Indigenous Peoples and Human Rights

March 4, 2009

Dooda to UN: Navajos target of racial discrimination by power plants

Dooda (NO) Desert Rock to UN: Laws prohibiting racial discrimination violated on Navajo Nation

By Brenda Norrell
Censored News
Photo Youth Climate Movement

SHIPROCK, N.M. -- James W. Zion, attorney, said Dooda (NO) Desert Rock has communicated with the United Nations on the issue of racial discrimination. The letter, sent to the staffer for the Committee on the Elimination of Racial Discrimination, states that Article 14 of the International Convention on the Elimination of all Forms of Racial Discrimination is one where a signer (a "state") can agree to allow private complaints to the Committee.
However, the U.S. has not signed on to this.
"So we can't make a 'complaint' as such. However, the Committee does have a follow-up procedure where the monitor (a member of the Committee called a 'rapporteur') can consider this information. It will be considered when the Committee reviews a U.S. report on compliance and when the next U.S. report is due. The anti-discrimination treaty requires the enforcement of anti-discrimination law where there is a negative impact," Zion said.
"The Committee found that the U.S. is not in compliance with the treaty in two ways: It does not recognize 'disparate impact' discrimination and it requires proof of an intent to discriminate. That adversely affects consideration of our complaint to the EPA Civil Rights Office. While the committee kind of recognized abusive development, it didn't go far enough."
The letter to the United Nations (below) explains that there are already two power plants in the Four Corners area where the proposed Desert Rock would operate. The letter also points out that a complaint has been filed with the US EPA.
The US EPA is aware that already Navajos in the area seek medical attention for respiratory diseases at a rate five times that of others in the area, according to the letter.
Meanwhile, grassroots Navajos continue to protest the power plant. However, both Navajo President Joe Shirley, Jr., and the Navajo Nation Council have supported the power plant. Navajo officials receive the majority of funds for their salaries and travel from fossil fuel revenues. Many Navajos live without running water and electricity, while living with the pollution and disease of power plants, as electricity is transported to non-Indians in the Southwest.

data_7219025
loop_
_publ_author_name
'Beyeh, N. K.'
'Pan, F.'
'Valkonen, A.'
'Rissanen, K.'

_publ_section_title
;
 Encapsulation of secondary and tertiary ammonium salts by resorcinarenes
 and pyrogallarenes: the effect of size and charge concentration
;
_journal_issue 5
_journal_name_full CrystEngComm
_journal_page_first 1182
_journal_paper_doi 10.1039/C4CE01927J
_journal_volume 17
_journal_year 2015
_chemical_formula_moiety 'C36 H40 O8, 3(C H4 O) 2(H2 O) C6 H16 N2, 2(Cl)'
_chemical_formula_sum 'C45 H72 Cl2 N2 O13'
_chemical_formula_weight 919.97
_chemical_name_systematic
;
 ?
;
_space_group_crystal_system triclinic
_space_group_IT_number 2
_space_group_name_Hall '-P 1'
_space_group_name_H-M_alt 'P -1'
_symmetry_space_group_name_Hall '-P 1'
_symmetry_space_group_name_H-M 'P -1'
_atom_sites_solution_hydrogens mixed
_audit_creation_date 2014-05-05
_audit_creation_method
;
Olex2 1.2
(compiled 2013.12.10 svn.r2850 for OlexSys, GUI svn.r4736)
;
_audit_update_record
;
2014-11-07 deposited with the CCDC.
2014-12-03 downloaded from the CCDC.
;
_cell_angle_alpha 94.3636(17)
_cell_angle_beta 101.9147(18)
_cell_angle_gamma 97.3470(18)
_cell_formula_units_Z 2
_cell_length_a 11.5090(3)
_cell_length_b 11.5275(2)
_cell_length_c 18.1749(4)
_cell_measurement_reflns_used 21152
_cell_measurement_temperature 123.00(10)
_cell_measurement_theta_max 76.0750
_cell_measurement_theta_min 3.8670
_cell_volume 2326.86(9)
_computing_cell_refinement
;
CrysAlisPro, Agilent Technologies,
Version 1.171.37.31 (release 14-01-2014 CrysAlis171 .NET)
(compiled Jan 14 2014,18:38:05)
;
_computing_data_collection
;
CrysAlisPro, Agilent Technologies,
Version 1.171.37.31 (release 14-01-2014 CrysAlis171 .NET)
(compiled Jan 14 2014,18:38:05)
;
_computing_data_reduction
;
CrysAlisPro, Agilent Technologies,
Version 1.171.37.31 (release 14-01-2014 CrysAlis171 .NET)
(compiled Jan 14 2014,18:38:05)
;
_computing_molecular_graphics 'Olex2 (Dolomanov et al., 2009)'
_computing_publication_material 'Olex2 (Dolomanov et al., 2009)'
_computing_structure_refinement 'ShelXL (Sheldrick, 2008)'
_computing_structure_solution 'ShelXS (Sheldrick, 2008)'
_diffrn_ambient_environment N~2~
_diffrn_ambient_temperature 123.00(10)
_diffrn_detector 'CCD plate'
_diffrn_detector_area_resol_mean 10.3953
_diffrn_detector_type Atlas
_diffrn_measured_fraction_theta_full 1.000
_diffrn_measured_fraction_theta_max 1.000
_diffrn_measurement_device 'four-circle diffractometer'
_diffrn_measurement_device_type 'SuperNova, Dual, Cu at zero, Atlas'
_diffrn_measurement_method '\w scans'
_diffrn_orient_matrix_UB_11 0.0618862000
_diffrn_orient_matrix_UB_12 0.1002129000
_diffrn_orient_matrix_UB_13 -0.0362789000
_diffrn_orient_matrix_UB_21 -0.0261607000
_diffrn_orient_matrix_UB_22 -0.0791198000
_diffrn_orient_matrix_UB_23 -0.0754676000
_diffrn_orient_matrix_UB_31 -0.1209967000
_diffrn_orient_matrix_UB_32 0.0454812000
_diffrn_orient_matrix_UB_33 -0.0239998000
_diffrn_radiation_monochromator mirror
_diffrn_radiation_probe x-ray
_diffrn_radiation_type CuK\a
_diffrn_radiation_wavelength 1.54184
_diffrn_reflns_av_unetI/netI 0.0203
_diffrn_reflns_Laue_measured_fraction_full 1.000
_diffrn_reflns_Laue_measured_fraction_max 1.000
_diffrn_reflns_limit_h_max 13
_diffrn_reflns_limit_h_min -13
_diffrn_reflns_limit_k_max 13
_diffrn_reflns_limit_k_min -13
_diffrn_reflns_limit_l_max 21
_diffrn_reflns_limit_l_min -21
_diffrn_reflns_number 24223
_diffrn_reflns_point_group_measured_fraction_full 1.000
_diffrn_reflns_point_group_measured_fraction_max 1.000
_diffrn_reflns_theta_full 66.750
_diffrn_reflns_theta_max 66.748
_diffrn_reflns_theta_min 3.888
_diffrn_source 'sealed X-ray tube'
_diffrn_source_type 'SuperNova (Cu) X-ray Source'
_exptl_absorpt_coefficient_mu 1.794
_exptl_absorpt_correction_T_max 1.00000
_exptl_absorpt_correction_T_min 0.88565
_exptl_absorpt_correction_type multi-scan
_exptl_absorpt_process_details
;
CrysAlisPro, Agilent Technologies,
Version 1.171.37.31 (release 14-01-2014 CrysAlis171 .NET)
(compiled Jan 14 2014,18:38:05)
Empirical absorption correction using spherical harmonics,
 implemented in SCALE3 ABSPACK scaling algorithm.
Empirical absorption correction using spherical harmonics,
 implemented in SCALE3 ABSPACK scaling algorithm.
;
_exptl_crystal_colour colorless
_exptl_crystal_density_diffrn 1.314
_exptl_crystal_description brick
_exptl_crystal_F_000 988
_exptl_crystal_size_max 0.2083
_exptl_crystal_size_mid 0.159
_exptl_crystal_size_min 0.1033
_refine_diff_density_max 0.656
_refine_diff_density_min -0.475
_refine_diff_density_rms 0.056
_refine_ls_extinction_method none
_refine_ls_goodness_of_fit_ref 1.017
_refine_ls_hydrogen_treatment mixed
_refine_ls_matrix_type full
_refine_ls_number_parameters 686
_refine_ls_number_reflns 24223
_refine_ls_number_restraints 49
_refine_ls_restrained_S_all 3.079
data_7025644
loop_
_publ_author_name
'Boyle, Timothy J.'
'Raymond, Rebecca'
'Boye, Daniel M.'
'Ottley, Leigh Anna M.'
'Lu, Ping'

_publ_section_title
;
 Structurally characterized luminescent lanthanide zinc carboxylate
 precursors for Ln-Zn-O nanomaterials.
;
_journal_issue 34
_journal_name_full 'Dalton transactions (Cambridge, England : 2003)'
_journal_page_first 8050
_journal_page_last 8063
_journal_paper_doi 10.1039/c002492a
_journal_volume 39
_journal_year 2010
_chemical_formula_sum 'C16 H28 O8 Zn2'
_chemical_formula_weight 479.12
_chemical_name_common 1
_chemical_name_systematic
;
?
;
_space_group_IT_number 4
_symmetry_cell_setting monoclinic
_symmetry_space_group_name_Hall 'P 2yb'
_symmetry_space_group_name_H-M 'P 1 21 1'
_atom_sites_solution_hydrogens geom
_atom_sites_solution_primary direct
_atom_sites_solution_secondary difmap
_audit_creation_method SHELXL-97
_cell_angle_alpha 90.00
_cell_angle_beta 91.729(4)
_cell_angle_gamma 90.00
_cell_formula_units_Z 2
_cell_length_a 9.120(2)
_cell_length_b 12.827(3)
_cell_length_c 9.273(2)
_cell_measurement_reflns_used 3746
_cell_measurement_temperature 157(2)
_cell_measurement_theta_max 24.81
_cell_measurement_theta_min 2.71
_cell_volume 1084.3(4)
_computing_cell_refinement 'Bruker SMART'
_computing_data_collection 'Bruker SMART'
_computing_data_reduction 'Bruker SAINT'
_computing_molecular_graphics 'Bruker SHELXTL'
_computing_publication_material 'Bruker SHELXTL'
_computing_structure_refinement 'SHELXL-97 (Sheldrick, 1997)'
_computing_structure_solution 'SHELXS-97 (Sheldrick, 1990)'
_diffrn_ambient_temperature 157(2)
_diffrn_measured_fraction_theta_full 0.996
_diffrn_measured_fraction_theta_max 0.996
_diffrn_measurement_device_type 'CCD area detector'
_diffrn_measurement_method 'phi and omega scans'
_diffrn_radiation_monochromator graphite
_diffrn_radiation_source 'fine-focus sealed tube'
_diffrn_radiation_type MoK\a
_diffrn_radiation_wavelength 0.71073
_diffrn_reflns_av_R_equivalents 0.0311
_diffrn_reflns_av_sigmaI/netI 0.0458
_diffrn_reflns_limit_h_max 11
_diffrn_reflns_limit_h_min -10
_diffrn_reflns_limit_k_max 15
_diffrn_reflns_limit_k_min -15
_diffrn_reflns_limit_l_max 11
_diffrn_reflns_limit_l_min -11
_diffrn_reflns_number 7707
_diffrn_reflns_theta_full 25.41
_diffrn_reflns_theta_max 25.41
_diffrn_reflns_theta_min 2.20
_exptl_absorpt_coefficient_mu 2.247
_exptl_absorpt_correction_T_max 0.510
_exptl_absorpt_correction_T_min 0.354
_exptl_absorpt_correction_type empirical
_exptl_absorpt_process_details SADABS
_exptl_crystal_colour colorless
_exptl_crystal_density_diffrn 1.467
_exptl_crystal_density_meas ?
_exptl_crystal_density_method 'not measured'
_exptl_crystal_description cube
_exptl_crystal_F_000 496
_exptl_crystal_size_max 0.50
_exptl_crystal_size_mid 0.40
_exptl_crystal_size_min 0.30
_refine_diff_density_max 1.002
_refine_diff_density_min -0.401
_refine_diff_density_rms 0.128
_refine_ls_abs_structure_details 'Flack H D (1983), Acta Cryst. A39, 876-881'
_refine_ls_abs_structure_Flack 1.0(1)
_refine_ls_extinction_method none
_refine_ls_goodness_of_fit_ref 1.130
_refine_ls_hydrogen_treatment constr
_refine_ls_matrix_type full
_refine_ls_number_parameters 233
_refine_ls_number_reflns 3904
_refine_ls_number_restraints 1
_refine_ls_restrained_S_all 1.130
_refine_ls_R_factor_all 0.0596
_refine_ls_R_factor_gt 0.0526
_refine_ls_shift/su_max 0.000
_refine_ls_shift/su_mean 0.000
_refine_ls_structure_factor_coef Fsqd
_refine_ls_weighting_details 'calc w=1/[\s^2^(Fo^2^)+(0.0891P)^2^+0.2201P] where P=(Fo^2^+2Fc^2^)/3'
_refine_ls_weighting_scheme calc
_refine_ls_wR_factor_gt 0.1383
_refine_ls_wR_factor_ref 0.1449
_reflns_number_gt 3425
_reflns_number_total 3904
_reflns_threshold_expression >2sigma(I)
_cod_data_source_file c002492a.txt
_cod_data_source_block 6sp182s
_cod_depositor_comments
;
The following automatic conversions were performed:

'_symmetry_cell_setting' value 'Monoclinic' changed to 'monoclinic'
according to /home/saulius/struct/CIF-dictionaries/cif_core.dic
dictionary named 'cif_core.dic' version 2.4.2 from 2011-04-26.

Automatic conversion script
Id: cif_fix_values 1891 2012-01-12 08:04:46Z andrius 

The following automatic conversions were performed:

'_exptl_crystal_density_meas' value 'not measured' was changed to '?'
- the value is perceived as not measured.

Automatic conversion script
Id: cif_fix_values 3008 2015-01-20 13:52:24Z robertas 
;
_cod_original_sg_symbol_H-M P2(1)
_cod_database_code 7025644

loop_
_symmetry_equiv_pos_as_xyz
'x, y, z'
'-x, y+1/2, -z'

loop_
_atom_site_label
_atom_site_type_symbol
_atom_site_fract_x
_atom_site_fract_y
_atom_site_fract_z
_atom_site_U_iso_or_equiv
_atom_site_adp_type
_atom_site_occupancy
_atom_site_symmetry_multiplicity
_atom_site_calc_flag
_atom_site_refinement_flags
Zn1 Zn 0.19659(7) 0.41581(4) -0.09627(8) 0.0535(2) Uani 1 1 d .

Along with coal mines and power plants, the Four Corners area is also contaminated with unreclaimed uranium tailings from the Cold War and hundreds of oil and gas wells, even in this region of the Navajos' place of origin, Dinetah.

Attorney at Law (Navajo Nation Bar)
3808 Ladera Drive N.W.
Albuquerque, NM 87120
(505) 839-9549
March 2, 2009
Torsten Schackel
Acting Secretary
Committee on the Elimination of Racial Discrimination
Human Rights Treaties Branch
Office of the High Commissioner for Human Rights
CH-1221 Geneva 10
Re: Follow-up on Opinion, United States of America, CERD/USNCO/6, 8 May 2008
Dear Mr. Shackel:
This is not a petition under Article 14 of the International Convention on the Elimination of all
Forms of Racial Discrimination (the "Convention"). It is information for the benefit of a special
rapporteur under Rule 95, ~~ 6-7, ofthe CERD rules of procedure (15 August 2005) that deals with
follow-up on Committee opinions on state reports.
The Committee issued its opinion on the fourth through sixth periodic reports ofthe United States
of America on 8 May 2008, No. CERD/USNCO/6. Paragraph 10 at page 2 addresses concerns that
the United States is not in compliance with article 1, paragraph 1 of the Convention because the
American law on what we call "disparate impact discrimination" does not effectively address indirect
or de facto discrimination. A related concern is that stated in ~ 35 at pages 12 and 13 on burdens of
proof on claims of racial discrimination requiring proof of specific intent to discriminate.
Paragraph 29 of the Opinion, at page 10, states that "The Committee is concerned about reports
relating to activities, such as nuclear testing, toxic and dangerous waste storage, mining or logging,
carried out or planned in areas of spiritual and cultural significance to Native Americans, and about
the negative impact that such activities allegedly have on the enjoyment by affected indigenous
peoples of their Rights under the Convention" (citation omitted). I write to inform the Committee
of activities being permitted by the United States that have a direct impact on a particular group of